The right thing at the right time: why ostensive naming facilitates word learning

Axelsson, Emma L, Churchley, Kirsten and Horst, Jessica S (2012) The right thing at the right time: why ostensive naming facilitates word learning. Frontiers in Psychology, 3. ISSN 1664-1078

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The current study examines how focusing children’s attention immediately after fast mapping improves their ability to retain novel names. Previous research suggests that young children can only retain novel names presented via referent selection if ostensive naming is provided and that such explicit naming works by increasing children’s attention to the target and decreasing their attention to the competitor objects (Horst and Samuelson, 2008). This explanation of the function of ostensive naming after referent selection trials was tested by drawing 24-month-old children’s attention to the target either by illuminating the target, covering the competitors, or both. A control group was given a social pragmatic cue (pointing). Children given social pragmatic cue support did not demonstrate retention. However, children demonstrated retention if the target object was illuminated, and also when it was illuminated and the competitors simultaneously dampened. This suggests that drawing children’s attention to the target object in a manner that helps focus children’s attention is critical for word learning via referent selection. Directing attention away from competitors while also directing attention toward a target also aids in the retention of novel words.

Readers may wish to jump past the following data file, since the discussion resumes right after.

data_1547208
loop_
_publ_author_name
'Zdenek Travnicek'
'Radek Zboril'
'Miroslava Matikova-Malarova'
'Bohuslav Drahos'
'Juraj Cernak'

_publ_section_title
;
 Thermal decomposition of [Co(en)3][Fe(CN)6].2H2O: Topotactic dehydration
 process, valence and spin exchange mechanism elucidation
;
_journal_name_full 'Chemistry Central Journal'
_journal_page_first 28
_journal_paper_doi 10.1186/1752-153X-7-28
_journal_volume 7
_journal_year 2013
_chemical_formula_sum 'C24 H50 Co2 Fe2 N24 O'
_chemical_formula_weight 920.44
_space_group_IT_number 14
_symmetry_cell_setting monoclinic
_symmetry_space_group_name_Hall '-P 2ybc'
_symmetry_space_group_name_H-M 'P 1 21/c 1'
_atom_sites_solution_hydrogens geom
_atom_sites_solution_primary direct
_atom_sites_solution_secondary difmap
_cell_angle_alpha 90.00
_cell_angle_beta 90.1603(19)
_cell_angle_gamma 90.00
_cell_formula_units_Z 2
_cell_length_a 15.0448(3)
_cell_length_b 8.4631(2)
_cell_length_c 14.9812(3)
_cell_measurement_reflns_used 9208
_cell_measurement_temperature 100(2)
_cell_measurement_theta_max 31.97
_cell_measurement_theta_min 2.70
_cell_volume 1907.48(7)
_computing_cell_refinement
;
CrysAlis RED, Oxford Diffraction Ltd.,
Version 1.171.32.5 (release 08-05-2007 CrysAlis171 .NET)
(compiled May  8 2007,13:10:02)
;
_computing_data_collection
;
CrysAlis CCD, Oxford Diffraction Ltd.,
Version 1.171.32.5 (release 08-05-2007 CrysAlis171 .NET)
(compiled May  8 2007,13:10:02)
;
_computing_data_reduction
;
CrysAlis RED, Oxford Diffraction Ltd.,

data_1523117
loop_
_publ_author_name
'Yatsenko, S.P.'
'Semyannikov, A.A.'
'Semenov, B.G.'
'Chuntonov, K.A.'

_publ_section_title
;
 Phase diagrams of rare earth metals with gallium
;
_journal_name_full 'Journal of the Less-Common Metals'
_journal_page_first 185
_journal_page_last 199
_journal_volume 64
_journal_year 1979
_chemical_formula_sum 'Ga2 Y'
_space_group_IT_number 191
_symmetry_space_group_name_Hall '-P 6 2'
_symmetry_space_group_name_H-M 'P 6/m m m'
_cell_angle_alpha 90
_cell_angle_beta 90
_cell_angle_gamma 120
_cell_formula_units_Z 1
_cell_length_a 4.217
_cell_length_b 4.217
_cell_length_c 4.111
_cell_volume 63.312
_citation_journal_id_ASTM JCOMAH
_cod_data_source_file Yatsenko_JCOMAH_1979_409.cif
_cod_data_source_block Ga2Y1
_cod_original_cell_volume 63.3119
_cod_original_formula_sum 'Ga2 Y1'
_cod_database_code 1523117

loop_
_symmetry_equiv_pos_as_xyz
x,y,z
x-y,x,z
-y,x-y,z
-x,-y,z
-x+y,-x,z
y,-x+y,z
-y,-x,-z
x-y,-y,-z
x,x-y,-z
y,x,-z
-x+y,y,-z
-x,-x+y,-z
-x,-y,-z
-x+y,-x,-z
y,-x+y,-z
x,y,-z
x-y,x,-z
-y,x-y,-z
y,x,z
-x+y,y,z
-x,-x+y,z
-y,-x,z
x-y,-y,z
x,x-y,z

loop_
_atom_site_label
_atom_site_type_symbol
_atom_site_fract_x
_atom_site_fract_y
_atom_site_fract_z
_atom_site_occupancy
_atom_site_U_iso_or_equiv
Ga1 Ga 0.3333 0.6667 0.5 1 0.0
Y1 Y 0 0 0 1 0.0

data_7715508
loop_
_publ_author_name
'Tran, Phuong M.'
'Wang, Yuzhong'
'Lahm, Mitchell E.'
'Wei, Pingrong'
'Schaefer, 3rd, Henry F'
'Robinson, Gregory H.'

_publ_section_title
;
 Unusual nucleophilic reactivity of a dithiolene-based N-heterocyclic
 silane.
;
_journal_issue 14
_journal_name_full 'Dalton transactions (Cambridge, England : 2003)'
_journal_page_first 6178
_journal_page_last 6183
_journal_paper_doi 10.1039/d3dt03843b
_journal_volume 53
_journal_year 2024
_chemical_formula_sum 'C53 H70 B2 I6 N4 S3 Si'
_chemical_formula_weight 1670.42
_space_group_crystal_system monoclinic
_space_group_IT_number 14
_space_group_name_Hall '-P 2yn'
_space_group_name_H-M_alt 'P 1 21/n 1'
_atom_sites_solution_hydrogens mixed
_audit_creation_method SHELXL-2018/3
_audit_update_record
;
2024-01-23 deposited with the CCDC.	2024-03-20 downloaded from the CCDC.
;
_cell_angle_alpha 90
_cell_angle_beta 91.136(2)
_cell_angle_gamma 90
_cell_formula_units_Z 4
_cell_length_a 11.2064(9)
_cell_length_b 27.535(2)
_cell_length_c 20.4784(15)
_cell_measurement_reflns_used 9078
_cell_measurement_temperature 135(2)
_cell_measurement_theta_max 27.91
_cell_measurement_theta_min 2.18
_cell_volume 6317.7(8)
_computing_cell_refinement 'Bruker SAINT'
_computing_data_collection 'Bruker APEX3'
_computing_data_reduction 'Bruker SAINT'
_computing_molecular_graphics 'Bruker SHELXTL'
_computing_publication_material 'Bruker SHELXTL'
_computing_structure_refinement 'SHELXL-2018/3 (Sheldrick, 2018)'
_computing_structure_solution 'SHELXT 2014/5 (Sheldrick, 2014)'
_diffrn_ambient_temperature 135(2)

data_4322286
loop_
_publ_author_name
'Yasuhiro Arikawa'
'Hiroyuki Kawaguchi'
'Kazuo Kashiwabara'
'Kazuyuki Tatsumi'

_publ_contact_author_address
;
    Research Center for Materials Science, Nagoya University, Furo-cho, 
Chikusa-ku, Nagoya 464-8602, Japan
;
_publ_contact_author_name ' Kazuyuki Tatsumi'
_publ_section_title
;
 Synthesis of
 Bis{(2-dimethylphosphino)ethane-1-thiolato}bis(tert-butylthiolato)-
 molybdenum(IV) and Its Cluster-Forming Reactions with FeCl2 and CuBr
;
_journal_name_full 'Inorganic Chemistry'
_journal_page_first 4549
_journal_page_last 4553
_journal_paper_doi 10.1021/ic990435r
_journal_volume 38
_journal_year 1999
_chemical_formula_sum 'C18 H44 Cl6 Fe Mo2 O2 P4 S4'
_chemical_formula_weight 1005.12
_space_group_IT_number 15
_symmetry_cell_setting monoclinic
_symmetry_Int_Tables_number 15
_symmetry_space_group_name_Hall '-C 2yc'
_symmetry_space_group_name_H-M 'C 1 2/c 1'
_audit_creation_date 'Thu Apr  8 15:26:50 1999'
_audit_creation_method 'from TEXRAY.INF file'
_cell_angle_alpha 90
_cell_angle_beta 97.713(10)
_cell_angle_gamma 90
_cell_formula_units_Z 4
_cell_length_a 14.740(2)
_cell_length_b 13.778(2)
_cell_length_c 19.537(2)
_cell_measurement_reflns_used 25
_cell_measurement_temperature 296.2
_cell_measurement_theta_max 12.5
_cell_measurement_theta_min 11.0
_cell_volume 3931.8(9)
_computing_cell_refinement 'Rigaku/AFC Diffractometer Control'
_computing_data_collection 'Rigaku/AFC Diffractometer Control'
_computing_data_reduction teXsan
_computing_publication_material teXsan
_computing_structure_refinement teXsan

Item Type: Article
Schools and Departments: School of Psychology > Psychology
Subjects: B Philosophy. Psychology. Religion
Depositing User: Lene Hyltoft
Date Deposited: 20 Oct 2015 15:12
Last Modified: 03 Jul 2019 00:18

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